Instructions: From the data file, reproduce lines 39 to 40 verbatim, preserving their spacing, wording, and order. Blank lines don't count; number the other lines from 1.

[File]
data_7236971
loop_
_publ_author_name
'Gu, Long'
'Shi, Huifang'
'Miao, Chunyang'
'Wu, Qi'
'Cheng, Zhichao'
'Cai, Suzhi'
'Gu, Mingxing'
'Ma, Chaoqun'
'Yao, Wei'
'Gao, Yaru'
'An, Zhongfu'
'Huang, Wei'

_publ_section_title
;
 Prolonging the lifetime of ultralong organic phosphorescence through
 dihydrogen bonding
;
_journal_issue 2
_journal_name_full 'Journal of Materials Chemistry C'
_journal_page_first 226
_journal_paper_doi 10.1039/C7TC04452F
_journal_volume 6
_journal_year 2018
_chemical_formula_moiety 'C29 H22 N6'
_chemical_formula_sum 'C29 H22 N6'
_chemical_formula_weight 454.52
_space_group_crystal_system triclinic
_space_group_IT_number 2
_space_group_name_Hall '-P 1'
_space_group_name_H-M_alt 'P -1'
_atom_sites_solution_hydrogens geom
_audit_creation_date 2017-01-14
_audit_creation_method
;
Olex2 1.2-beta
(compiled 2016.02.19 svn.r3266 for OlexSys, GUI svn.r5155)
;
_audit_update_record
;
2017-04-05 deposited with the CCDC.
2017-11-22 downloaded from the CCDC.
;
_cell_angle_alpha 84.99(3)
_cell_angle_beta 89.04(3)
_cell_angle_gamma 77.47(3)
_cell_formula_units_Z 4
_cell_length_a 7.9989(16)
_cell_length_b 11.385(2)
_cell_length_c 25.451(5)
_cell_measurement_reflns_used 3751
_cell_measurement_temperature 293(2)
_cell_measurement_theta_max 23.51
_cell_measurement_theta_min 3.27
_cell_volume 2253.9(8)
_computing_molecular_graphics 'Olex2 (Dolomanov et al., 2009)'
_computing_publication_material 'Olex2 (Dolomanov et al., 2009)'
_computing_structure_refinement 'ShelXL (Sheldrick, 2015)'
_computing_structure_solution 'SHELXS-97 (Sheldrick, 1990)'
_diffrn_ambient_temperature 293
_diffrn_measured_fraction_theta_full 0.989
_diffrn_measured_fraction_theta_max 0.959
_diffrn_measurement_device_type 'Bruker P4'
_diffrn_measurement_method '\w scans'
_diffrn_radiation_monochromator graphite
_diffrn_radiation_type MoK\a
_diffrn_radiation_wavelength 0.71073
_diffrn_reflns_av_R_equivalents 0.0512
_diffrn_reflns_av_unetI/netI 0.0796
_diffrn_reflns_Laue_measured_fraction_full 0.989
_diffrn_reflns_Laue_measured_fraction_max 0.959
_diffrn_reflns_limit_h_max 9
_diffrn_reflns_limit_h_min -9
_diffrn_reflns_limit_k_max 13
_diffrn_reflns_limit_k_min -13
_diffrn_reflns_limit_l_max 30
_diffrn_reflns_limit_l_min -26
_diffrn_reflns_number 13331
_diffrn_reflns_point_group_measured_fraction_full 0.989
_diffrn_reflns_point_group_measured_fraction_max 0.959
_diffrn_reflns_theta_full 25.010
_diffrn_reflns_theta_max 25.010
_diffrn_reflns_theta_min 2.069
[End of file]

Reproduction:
(compiled 2016.02.19 svn.r3266 for OlexSys, GUI svn.r5155)
;